BSU Major Party Candidates Political Advertisement Project

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Political Campaign Advertisement Analysis  Fall 2019

You must analyze two major party (Democrat or Republican) candidates. Use candidates for any county or state position. The ads must be from 2019! Find campaign advertisements on YouTube, the candidates’ campaign website, etc. Advertisements may be sponsored by the candidate’s campaign organization, a political party, or an interest—group.  

View these ads as a campaign strategist might. So, for each candidate, try to view each ad, each word, each image, and each sound, and imagine the purpose it serves in the ad. Why was it placed there? What did the candidate or interest group that created the ad intend for the effect to be? As a viewer, how were these images, sounds, and messages received? What can we learn about the candidates and their parties from viewing these ads? What do these ads reveal about how candidates, parties, and interest groups view voters?   

For each advertisement viewed, the following themes should be addressed:  Advertisement Tone  The tone of the ad (is the ad a positive statement about what the candidate stands   for, or is the ad an attack on the opponent?). Be sure to discuss the criteria you used to determine whether an ad was considered to be positive or negative (or neutral) for the purposes of your paper.  • If the ad is positive, what types of images, sounds, associations, or slogans are used to promote this tone? • If the ad is negative, what types of images, sounds, associations, and slogans are used to create this tone?
Candidate’s Agenda

• What elements of the candidate’s issue agenda are present in the ad? • Does the candidate enumerate elements of a specific policy proposal? If so, what is the policy (or policies) that the candidate seeks to promote? • Does the candidate emphasize any non—policy messages such as leadership, experience, compassion, etc.? • On balance, on what basis is the voter being asked to select the candidate? Is the appeal primarily a policy appeal, or a non—policy appeal?  The use of symbols in the  ad.


• Examine images used in the ad, and what those images are intended to symbolize to the viewer (i.e., the setting, objects, persons). • If there is a narrator, is it a male or a female? How would you characterize the narrator’s voice? • Do other persons appear in the ad? If so, what do they represent?

Other Intangibles

• Is there music, and if so, what effect is created by this? • Is there anything interesting about the movement of the camera that may evoke a particular type of emotion in the viewer? • Describe anything else that you feel contributes to the appeal that the candidate is making in the ad that may not be captured by the other categories.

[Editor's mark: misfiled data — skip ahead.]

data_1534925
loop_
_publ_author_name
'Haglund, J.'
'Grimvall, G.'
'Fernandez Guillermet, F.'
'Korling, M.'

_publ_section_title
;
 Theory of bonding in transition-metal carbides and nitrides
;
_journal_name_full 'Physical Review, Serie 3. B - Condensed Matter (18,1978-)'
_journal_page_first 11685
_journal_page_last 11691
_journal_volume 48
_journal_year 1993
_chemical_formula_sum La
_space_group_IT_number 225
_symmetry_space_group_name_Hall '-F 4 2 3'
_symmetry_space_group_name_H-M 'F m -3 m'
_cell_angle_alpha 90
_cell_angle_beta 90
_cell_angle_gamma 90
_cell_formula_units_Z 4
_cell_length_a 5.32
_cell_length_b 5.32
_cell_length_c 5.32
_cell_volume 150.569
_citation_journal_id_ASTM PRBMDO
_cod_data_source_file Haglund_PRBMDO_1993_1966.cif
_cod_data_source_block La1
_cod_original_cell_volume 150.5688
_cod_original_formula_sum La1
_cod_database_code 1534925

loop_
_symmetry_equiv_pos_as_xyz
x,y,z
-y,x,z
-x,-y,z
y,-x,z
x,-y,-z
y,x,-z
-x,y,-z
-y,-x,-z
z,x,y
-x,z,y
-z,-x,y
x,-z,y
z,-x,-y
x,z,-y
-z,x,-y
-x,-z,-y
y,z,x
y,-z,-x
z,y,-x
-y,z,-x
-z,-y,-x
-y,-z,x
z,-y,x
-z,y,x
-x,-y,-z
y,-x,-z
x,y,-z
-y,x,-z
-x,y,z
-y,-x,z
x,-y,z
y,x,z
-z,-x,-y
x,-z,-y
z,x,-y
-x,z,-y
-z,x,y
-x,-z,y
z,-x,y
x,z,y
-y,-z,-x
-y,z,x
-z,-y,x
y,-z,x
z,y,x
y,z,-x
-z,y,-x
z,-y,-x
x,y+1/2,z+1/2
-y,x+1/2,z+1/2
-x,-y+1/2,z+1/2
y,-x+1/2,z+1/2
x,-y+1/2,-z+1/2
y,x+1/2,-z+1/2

Candidate’s Appearance

• Does the candidate appear in the ad? If so, do we see the whole candidate, is the focus on the candidate’s face, or is there some other presentation? What image does this convey to the voter? Does the candidate appear friendly? Sympathetic? Professional? • How is the candidate attired? Is the clothing casual or formal? What type of image is this designed to convey?

Target Audience

• Sometimes, the target audience of the ad may be revealed by the setting of the ad, or the persons portrayed in the ad. So, an ad set in a factory and discussing blue collar jobs may be designed to appeal primarily to working class voters, although a job’s theme may have a secondary appeal to a larger  
audience (in that claims about economic improvement presumably appeal to all).

• Alternatively, an ad about equal pay may be directed primarily toward women. • Try to look beyond just the people in the ad and the setting. Who is most likely to be affected by the policy/ issue that the ad is discussing? Or, what types of voters are most concerned about this topic? The target may not be a particular socio—demographic group. Instead, the target may be liberal voters or  socio—demographic group. Instead, the target may be liberal voters or social conservatives

Or, candidates could be targeting their own base (that is, members of their own party) in an attempt to mobilize their supporters.

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